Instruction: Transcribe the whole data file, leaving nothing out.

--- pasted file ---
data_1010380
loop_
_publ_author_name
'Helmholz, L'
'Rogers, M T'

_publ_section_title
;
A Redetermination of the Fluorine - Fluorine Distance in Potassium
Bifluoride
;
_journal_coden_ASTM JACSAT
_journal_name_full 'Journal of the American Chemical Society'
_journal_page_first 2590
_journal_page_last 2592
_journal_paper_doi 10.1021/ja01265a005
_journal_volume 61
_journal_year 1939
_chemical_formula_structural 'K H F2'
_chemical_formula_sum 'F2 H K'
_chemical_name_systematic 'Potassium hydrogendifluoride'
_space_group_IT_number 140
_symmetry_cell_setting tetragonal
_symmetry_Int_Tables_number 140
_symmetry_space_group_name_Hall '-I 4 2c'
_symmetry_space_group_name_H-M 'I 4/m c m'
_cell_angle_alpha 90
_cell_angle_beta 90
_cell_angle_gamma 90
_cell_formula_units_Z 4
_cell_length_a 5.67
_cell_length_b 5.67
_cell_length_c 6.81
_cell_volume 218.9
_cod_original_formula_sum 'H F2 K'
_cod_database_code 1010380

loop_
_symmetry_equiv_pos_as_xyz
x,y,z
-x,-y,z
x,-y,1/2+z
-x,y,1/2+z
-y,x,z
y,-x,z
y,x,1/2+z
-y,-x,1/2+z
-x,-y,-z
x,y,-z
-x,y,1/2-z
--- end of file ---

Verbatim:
data_1010380
loop_
_publ_author_name
'Helmholz, L'
'Rogers, M T'

_publ_section_title
;
A Redetermination of the Fluorine - Fluorine Distance in Potassium
Bifluoride
;
_journal_coden_ASTM JACSAT
_journal_name_full 'Journal of the American Chemical Society'
_journal_page_first 2590
_journal_page_last 2592
_journal_paper_doi 10.1021/ja01265a005
_journal_volume 61
_journal_year 1939
_chemical_formula_structural 'K H F2'
_chemical_formula_sum 'F2 H K'
_chemical_name_systematic 'Potassium hydrogendifluoride'
_space_group_IT_number 140
_symmetry_cell_setting tetragonal
_symmetry_Int_Tables_number 140
_symmetry_space_group_name_Hall '-I 4 2c'
_symmetry_space_group_name_H-M 'I 4/m c m'
_cell_angle_alpha 90
_cell_angle_beta 90
_cell_angle_gamma 90
_cell_formula_units_Z 4
_cell_length_a 5.67
_cell_length_b 5.67
_cell_length_c 6.81
_cell_volume 218.9
_cod_original_formula_sum 'H F2 K'
_cod_database_code 1010380

loop_
_symmetry_equiv_pos_as_xyz
x,y,z
-x,-y,z
x,-y,1/2+z
-x,y,1/2+z
-y,x,z
y,-x,z
y,x,1/2+z
-y,-x,1/2+z
-x,-y,-z
x,y,-z
-x,y,1/2-z